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Tips for Managing Constipation with MS

By Matt Cavallo

When we think about symptoms of MS, the most common systems that come to mind are problems with mobility or vision, difficulties with memory, speech or other cognitive issues, as well as, difficulties with bladder and sexual function. Did you know that a large number of people living with MS suffer with bowel problems as well? 

For some reason, bowel function is always hard to talk about. You may have no trouble telling a person about your difficulties getting around, but when it comes to talking about what goes on in the bathroom, let’s just say that most people like to keep that private. While it is difficult to talk about, you are not alone.

According to a research study, nearly two-thirds of MS patients have at least one persistent gastrointestinal problem. Constipation, fecal incontinence, and dysphagia are the most common gastrointestinal problems reported by MS patients. Constipation was the most common gastrointestinal problem reported, affecting 36.6 percent of the MS patients in the study. 

If you are a person living with MS and chronic constipation, there is help. It is important to understand that constipation can lead to other problems. Regular movements help the body expel toxic waste from our system. Without those movements, the toxins and poisons that we have ingested can get into the blood stream and make us sick. Constipation also is very uncomfortable to live with and painful.

You may not realize that you are suffering from chronic constipation. According to the Mayo Clinic, here are the signs that you are suffering from chronic constipation:
  • Passing fewer than three stools a week
  • Having lumpy or hard stools
  • Straining to have bowel movements
  • Feeling as though there's a blockage in your rectum that prevents bowel movements
  • Feeling as though you can't completely empty the stool from your rectum
  • Needing help to empty your rectum, such as using your hands to press on your abdomen and using a finger to remove stool from your rectum

If you are suffering from any of these symptoms, please talk to your doctor. Your doctor can help. And while it may feel embarrassing to discuss bowel problems, the relief you will feel outweighs the momentary embarrassment. You’ll also find that once you talk to your doctor, it actually feels good to talk about it. Constipation effects your mood, your willingness to participate in activities, and your diet. Really, it effects everything, so talking about it is vital to maintaining your health.

What are the things that you can do outside of the doctor’s office to manage constipation on your own? Here are some tips for managing constipation with MS. 

1. Drink your recommended daily fluids. We were told from the time we were little to drink eight 8-ounce glasses of water per day. How many of us do that? There is a correlation between dehydration and constipation, so consuming the recommended amount of water can help keep you regular. Warm drinks such as tea, coffee, cider, and warm water with lemon can also help. It is recommended to stay away from carbonated drinks while you are constipated.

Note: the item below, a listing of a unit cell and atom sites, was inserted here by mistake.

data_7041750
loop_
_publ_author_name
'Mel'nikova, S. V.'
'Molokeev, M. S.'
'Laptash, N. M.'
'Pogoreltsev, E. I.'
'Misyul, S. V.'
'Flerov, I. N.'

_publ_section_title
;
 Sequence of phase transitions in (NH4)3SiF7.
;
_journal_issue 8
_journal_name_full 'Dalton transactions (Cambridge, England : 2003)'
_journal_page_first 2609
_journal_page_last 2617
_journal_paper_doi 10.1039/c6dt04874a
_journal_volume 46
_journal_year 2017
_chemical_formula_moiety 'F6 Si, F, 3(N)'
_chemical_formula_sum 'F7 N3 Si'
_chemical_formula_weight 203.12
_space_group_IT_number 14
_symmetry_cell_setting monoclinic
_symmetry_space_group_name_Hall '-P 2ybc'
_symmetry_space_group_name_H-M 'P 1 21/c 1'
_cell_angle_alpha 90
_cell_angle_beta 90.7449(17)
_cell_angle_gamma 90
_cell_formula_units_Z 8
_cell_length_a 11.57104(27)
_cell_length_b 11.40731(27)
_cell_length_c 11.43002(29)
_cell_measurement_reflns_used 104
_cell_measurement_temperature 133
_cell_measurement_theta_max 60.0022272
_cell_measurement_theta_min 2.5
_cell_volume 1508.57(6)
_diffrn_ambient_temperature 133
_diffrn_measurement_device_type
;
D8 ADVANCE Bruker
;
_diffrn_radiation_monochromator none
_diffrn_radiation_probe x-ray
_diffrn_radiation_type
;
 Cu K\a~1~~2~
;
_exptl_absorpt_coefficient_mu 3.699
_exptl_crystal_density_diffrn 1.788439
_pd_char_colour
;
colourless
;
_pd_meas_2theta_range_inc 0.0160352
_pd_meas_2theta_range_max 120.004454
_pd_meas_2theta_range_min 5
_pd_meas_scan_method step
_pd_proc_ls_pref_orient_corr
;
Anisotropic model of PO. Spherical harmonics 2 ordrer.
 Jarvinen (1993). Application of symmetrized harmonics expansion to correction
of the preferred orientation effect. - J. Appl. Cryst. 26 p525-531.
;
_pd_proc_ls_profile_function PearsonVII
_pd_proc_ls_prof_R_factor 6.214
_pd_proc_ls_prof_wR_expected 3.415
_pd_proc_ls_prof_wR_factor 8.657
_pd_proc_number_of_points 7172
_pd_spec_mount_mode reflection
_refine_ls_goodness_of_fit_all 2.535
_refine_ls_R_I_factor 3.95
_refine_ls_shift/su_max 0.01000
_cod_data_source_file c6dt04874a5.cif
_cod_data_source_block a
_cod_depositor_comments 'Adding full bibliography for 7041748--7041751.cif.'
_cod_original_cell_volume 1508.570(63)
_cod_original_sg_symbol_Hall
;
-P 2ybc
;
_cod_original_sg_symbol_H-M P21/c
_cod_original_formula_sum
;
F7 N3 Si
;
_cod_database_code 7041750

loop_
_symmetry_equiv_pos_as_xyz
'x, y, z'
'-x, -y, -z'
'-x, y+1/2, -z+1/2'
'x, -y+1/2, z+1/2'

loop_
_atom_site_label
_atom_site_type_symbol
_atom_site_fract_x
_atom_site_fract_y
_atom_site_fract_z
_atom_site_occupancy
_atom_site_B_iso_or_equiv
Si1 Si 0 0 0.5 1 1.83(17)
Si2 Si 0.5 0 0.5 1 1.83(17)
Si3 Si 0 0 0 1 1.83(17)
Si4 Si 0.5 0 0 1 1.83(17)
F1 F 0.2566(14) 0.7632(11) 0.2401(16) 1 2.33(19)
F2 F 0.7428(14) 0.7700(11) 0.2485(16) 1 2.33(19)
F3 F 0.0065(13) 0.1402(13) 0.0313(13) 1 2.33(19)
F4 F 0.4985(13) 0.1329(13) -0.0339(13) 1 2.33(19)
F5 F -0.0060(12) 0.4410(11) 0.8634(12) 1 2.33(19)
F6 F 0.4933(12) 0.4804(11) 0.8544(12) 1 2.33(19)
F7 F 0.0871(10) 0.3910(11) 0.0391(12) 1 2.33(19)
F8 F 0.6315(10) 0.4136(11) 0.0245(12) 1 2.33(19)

2. Eat a fiber-rich diet. How many times have you heard that eating a healthy diet can help MS? Well, maintaining a healthy, fiber-rich diet can help keep you regular. Fruits and vegetables containing fiber include apples, raspberries, broccoli, beans, and potatoes. Whole grains are also an excellent source of fiber. Avoid foods that can cause constipation such as dairy and red meat. Your doctor may also recommend that you take a fiber supplement. 

3. Physical activity helps move things along. According to experts, inactivity is one of the key risk factors for constipation. Physical exercise helps keep you regular, but if you have MS and have difficulty exercising, walking regularly can help keep you regular as well. If you have problems walking, there may be other physical activities that you can participate in. Consult your doctor or physical therapist to recommend physical activities that are safe for where you are at in your MS journey.

4. Over-the-counter remedies. Stool softeners and laxatives can provide temporary relief but are not a long-term solution. If you are going to purchase a stool softener or laxative, my advice would be to do some from a pharmacy. If you have never used these products before, you can consult your local pharmacist to help select the right option for you.

5. Set a schedule. Staying regular means staying on schedule. Pick a time, approximately a half an hour after a meal, and go into the bathroom and try. Even if you are not successful at first, stick with it and you will train or retrain your bowels.